Lettuce
Swiss Chard

Plant a second crop of spring vegetables by choosing short season varieties. Bush green beans, cherry tomatoes, small cucumbers and short season summer squash are just some of the vegetables you can start now for an extra crop during early fall. Look at the seed packets to find the varieties with the shortest time to maturity. This will give you a better chance of having more to harvest before temperatures get too cold.  Early squash and bush green beans do especially well in the fall because the pests and mildew that plague the garden in spring are not as bad in late summer. Give your seedlings and transplants extra water and some shade if you can during August as the temperatures are still very hot. As your plants mature, the temperatures will slowly drop allowing for your plants to flourish and provide a good harvest. Start cherry tomato seeds in 4 inch pots with Ladybug seed germination mix and place them in a slightly shaded area such as a porch. This gives the seedlings some protection from the worst heat. Healthy Harvest fertilizer contains Actinovate which fights damping off of your seedlings. Sprinkle a little on top of your seeds before you water them.  Squash, bush beans and short season cucumbers go directly in the ground. Sprinkle a half inch layer of seed starting mix or worm castings on top of the ground where the seeds will be planted. This helps the seeds germinate and the roots can get established directly in the ground. If you have a mist setting on your watering wand use it for your seeds. The soft spray will not disturb the fragile roots that are just getting established.

Rainbow Colors Carrots
Radish

Now for the cold weather crops. Root crop seeds can be planted now. These veggies don’t transplant very well so plant them directly in the ground or container where you want them to grow. Carrots, beets, onion seeds, turnips and radishes are good root crops to start now. Radishes take no time at all to mature making them a great veggie to plant with kids. Plus there is the fun of getting to pull them out of the ground. There are many brassica vegetables to start now. Broccoli, cauliflower, collards, kale, kohlrabi, and cabbage are just a few. The fun of doing this type of vegetable from seed is the variety. There are the regular varieties and then there are some with great different shapes and colors. Romanesco, purple cauliflower and kohlrabi and frilly kale are some of the different varieties to grow. Germinate these seeds in a kitchen window or on the porch away from the hot sun. If the seedlings get too hot the vegetables can turn bitter. Greens are my favorite fall veggie. Fresh spinach is very hard to beat. Heat tolerant varieties of lettuce and spinach don’t mind the cold either, so you can expect to be harvesting until spring or early summer of next year. Mustard greens, endives, arugula, Swiss chard and different greens mixes are only a few of the choices available. The diversity of the greens family is amazing. Start  greens seeds where they are going to grow. I love growing greens in containers for ease and for decoration. Greens planted in a container can be as beautiful as any flower. Try one of the chards such as bright lights on your front porch. Your neighbors will be jealous.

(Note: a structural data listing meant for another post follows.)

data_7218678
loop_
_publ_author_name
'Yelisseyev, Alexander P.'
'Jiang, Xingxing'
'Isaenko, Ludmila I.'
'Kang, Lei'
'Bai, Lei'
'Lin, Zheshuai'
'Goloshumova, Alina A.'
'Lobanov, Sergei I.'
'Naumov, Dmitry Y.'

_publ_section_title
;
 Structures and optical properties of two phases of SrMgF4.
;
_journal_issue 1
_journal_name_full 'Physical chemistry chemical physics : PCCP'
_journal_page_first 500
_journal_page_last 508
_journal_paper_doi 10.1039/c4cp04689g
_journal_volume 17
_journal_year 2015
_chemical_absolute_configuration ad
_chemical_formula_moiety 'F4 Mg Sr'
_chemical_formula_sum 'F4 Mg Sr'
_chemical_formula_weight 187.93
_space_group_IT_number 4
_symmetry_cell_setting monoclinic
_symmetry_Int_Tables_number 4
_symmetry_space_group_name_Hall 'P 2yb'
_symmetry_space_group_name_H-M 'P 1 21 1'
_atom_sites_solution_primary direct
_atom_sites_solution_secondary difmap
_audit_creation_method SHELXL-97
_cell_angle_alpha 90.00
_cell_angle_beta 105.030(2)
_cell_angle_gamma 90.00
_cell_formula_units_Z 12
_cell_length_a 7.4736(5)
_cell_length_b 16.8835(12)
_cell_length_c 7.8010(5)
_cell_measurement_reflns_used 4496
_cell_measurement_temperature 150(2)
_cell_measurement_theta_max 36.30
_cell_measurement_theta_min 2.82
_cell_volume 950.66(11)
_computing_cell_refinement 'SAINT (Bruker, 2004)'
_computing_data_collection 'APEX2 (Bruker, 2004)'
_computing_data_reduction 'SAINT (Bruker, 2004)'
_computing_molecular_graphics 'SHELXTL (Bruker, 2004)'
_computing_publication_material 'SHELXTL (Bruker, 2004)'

Romanesco

Get your fall garden seeds started now. Don’t miss the fall gardening season!

 

For a fall vegetable garden planting guide go to Galveston County Fall Vegetable Guide

 

Great Expectations

By: Deb Pavlosky

So, it wasn’t long after I started working at Maas Nursery that I encountered a customer walking through the center aisle of bedding plants with a paint chip card.  I thought, hmmmm, that’s interesting.  Trying to match paint color to the blooms on flowering plants is quite ambitious, but ok, to each his/her own.

 

This little scenario does bring up an issue that I suspect all landscape designers/retail nursery workers have.  Sometimes, customers do have unrealistic expectations of a plants appearance, performance, as well as availability at the nursery.  Plants are living things – they don’t always look exactly as you expect, grow as you expect, bloom as you expect, and they most definitely don’t look the same year round, year after year after year.  That’s just life.  Plants grow and change and bloom and wilt and die too.  Their performance/success in your garden is very much up to you the gardener.  It’s you who has to make sure you have your plants growing in the right conditions and with the right care

 

Magazines and Pinterest are great places to get basic landscape ideas, but they often include very ideal pictures of established plants at their peak performance and, many times, the plants used in the articles/pins/etc. just don’t grow here.  Check the article, those beautiful hostas you see growing in full sun are probably somewhere in the Midwest, definitely not here.  You may be able to get a different variety that does grow in our zone (often with protection from our afternoon sun), but sometimes, you just have to pick a completely different plant to get the look you desire